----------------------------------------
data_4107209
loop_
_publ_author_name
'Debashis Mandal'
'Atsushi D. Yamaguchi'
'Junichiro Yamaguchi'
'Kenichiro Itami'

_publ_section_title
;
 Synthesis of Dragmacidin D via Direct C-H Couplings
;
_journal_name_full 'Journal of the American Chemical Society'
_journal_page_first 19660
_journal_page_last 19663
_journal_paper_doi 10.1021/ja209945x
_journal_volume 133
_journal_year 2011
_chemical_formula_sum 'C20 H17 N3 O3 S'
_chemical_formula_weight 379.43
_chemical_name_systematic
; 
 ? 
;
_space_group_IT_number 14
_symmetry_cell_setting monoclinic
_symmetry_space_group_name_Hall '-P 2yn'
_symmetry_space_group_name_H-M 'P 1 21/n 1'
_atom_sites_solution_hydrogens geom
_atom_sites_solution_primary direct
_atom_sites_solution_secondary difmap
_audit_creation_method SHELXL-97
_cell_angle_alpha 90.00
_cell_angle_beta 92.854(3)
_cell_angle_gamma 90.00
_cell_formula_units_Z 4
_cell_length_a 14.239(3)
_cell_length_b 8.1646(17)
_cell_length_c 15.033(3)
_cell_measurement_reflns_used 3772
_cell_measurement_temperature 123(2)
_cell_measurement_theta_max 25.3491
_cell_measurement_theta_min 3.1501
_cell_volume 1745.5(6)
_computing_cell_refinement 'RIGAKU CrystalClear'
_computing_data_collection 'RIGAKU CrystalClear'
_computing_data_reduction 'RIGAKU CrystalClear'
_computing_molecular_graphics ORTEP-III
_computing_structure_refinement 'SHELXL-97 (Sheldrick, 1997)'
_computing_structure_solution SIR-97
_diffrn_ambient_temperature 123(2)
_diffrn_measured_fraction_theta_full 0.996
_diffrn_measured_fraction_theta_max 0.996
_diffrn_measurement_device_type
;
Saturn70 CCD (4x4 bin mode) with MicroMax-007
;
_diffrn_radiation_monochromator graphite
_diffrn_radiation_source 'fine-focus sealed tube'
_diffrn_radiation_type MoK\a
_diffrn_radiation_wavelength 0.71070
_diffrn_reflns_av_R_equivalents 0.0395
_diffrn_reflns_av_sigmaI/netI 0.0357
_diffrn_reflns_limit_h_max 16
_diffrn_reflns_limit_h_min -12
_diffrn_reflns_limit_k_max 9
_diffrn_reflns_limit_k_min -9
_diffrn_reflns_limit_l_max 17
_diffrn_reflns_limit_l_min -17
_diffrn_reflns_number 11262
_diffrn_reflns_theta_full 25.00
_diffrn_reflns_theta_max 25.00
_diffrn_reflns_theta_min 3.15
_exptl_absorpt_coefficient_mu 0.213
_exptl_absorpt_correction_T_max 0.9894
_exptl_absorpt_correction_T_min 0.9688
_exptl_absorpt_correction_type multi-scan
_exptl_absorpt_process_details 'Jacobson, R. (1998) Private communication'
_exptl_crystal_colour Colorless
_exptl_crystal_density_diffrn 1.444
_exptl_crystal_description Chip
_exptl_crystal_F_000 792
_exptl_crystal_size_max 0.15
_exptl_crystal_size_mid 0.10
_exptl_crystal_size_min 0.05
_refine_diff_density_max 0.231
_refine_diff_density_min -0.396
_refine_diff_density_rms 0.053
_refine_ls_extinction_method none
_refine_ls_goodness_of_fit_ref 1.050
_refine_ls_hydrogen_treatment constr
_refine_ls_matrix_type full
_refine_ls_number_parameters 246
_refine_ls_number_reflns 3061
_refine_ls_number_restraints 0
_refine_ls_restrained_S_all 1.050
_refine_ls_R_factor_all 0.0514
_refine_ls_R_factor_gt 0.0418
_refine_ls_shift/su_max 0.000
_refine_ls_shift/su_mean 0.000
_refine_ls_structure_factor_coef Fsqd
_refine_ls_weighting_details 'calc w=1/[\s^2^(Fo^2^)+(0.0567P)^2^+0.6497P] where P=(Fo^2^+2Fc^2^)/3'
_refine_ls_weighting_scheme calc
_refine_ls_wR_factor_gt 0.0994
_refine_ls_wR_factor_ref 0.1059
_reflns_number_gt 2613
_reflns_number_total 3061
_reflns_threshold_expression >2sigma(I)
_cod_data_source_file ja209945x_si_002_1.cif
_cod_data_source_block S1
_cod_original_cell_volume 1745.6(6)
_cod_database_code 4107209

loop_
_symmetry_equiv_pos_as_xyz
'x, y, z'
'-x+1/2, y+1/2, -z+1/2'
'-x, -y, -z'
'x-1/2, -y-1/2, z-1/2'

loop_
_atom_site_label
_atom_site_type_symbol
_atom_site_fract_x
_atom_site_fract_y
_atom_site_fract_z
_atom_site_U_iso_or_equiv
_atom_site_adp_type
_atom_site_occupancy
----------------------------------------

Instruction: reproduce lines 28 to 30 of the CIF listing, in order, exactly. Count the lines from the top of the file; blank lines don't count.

_atom_sites_solution_hydrogens geom
_atom_sites_solution_primary direct
_atom_sites_solution_secondary difmap